So , yes, there are things that must be done-cooking, basic cleaning, running errands (y'all already know how much I hate running errands) and exercising. Yes, I know many of you love exercising. While my body misses it I could never become addicted to it, nor love it (although the occasional spring and fall solo walk is form of meditation). I try to do these as efficiently and as little as possible, so that I have time for the other stuff.
And for me, the other stuff is not only doing. Being, just being is very important, as I have shared here more than once. And has value-at least for me. Before I started writing this missive, I spent a full hour sitting, just sitting by my window and thinking and journaling and occasionally talking to my son or the dog. Maybe more than an hour. Creating is also important to me be it writing, quilting, drawing or whatever-and I need empty space to do that. Scheduling creative time doesn't work for me-so I leave a great deal of empty space (at home in my own environment) which I can always fill other ways (reading, playing with the dog, watching Netflix). Socializing is important to me-but in limited amounts. Which is why other than my weekly knitting (and occasional happy hour following) group, I've not added anything to my life so far. Sure, I have occasional church activities and events, but I have yet to try out that writing group, second book group or anything else, even on a monthly level. And until those things call to me, if they ever do, I'm fine. Just fine.
These days, I'm still pretty busy. Or not, depending. Much more of my day is spent at home, which allows me more control of time. I've decided that as long as I exercise every day, pray or meditate, do the basics around the house, and eat healthy, everything else is negotiable-and it's working for me. So far I haven't missed the Olli class, or the bible study, or the other craft group or cooking for my church. Right now, time and location wise, I'm where I want to be.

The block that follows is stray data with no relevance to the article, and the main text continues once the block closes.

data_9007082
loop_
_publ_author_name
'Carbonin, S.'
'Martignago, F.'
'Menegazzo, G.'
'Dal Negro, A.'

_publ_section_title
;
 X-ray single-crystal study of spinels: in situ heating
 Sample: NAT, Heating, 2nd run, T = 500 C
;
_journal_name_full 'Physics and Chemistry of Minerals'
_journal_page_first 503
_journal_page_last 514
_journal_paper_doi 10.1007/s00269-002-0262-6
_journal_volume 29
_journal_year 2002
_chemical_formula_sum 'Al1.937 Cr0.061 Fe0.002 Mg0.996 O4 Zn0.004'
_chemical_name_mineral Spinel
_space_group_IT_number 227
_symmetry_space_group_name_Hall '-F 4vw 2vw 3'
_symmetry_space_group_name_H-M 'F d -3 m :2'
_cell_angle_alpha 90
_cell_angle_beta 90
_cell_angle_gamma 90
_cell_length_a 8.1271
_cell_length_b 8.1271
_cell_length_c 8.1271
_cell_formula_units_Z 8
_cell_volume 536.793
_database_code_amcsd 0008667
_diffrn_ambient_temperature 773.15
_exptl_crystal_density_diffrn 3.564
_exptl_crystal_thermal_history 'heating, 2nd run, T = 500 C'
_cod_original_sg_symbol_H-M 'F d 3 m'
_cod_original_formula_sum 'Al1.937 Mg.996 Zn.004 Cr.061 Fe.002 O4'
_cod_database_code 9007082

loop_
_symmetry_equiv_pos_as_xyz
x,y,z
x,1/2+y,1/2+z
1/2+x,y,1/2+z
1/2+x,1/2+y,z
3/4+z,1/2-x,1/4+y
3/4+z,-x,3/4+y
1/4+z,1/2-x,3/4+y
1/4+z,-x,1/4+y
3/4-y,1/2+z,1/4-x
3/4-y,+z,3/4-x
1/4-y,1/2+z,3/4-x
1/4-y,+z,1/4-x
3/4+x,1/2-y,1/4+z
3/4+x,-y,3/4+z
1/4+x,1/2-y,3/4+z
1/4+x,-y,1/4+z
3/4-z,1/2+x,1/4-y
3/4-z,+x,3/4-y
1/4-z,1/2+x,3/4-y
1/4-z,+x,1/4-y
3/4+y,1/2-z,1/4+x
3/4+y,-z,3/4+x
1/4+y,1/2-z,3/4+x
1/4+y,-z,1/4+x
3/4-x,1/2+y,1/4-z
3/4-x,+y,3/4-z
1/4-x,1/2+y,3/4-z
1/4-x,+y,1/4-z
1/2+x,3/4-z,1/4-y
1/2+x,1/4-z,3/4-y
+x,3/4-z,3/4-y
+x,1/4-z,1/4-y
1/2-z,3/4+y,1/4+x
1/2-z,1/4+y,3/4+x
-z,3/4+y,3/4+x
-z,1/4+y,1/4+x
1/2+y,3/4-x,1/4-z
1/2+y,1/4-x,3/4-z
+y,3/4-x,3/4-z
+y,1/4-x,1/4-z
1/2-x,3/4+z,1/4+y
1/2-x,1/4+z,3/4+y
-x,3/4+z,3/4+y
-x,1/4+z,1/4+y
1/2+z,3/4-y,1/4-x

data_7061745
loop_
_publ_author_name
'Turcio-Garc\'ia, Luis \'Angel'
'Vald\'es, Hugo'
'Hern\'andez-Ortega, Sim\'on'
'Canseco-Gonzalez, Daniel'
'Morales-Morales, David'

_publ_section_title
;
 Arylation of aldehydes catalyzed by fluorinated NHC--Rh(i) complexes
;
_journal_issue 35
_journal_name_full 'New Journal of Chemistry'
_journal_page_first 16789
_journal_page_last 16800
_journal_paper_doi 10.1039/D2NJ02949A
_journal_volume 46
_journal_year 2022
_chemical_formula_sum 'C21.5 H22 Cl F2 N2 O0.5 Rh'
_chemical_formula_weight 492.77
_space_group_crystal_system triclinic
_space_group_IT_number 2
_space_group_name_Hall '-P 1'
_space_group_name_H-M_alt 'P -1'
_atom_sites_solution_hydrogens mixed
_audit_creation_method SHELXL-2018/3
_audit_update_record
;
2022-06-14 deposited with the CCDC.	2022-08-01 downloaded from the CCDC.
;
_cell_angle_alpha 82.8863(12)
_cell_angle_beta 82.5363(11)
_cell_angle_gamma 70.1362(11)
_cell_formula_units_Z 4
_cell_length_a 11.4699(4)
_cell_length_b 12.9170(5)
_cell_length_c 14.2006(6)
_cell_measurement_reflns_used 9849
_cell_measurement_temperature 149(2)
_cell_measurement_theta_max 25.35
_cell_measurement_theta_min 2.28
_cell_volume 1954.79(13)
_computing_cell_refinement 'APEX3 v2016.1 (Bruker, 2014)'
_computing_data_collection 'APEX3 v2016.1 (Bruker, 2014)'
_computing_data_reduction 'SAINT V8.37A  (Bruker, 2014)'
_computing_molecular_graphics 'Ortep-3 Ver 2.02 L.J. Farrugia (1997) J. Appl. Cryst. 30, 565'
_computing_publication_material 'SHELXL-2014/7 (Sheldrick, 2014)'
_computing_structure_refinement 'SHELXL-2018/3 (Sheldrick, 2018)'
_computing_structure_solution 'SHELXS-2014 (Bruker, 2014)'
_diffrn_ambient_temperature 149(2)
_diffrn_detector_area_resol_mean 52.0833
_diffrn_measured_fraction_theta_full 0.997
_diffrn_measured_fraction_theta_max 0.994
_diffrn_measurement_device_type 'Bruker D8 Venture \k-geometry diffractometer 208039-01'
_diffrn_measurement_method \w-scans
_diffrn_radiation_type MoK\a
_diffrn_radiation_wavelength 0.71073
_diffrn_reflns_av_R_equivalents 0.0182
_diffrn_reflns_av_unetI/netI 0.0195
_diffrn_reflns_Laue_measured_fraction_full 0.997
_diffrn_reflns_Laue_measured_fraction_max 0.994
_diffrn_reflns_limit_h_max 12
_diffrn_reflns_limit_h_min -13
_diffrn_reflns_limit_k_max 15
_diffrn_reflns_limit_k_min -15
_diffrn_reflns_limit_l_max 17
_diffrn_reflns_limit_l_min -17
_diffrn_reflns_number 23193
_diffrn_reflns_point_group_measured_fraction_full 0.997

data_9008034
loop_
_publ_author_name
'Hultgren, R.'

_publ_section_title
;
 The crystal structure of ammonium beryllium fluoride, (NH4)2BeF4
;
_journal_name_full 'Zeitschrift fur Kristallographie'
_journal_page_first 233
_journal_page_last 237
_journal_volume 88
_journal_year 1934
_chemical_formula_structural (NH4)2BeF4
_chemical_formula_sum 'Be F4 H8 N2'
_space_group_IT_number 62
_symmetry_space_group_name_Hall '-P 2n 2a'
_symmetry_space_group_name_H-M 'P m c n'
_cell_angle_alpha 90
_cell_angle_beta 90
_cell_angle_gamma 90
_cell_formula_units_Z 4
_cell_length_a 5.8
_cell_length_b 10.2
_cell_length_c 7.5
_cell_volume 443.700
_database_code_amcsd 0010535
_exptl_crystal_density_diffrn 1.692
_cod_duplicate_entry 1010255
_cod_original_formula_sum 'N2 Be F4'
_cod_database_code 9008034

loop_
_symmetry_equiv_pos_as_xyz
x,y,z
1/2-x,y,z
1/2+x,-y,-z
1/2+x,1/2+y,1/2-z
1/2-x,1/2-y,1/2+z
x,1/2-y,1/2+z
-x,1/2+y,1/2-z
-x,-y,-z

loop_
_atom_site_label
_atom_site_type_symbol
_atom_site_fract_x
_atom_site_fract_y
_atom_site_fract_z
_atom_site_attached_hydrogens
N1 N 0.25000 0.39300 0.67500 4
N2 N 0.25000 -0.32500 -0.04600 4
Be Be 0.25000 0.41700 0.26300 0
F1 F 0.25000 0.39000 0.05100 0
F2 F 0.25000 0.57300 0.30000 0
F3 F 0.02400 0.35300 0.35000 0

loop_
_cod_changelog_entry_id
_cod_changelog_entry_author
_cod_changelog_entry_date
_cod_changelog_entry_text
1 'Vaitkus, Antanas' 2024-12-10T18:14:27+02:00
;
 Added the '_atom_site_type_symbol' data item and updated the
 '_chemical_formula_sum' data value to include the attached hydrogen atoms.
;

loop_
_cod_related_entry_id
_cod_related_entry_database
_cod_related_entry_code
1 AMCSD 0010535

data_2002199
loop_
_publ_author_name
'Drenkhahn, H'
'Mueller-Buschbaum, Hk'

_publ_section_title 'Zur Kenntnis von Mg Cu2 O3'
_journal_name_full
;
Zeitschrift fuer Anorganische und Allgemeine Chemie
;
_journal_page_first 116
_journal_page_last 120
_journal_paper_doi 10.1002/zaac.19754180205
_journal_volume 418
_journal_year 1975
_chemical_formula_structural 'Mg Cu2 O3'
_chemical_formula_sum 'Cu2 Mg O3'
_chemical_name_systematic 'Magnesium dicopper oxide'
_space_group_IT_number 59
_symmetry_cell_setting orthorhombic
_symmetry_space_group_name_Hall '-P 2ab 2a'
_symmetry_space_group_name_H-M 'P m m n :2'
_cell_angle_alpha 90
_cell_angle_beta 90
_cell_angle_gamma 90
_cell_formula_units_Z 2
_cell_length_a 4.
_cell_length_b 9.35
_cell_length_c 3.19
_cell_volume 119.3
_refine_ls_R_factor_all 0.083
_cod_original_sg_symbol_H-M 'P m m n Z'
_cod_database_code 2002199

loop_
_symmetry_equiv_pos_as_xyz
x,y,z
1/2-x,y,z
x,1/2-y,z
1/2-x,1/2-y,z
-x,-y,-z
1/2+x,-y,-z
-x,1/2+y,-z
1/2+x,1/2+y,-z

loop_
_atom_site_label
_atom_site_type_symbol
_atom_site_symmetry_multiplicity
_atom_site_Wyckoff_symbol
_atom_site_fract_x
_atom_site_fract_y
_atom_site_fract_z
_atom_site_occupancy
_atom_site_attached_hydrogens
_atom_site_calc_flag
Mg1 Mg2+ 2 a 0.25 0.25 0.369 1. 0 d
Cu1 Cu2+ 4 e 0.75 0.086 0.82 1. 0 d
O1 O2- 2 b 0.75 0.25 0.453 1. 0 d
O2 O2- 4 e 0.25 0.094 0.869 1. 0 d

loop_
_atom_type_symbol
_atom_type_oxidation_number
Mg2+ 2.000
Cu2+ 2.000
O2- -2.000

Admittedly I'm still looking for that volunteer gig, and missing that time spent. But after looking inwards I've decided I'm probably better advocating, both on a specific issue (refugees and immigrants) and in terms of the coming election. How that will happen, and where my time will be spent is still open. I want those hours to matter in a large sense, and to feel like I've made an intense difference for both me and those causes. Which I why I wait until I know I've found my "calling" to invest my time. Because it will probably be a fair amount of time. At home possibly, but time nonetheless.
And because I've decided that travel is valuable to me again, and how I want to spend a small part of my time, I'll be committing hours (and days) to that direction. But said travel will be more "local", more "relaxation based" and as much about visiting old and new friends as new experiences. Heck I'm even gonna let Amtrak do the driving!
And now, at eleven thirty, I suppose it's time to get dressed and do at least a couple of those "need to do things today".
Are you spending your retirement days the way you thought you would? Do you wish you were spending them in a different way? Do you manage and track your time the way you do your money?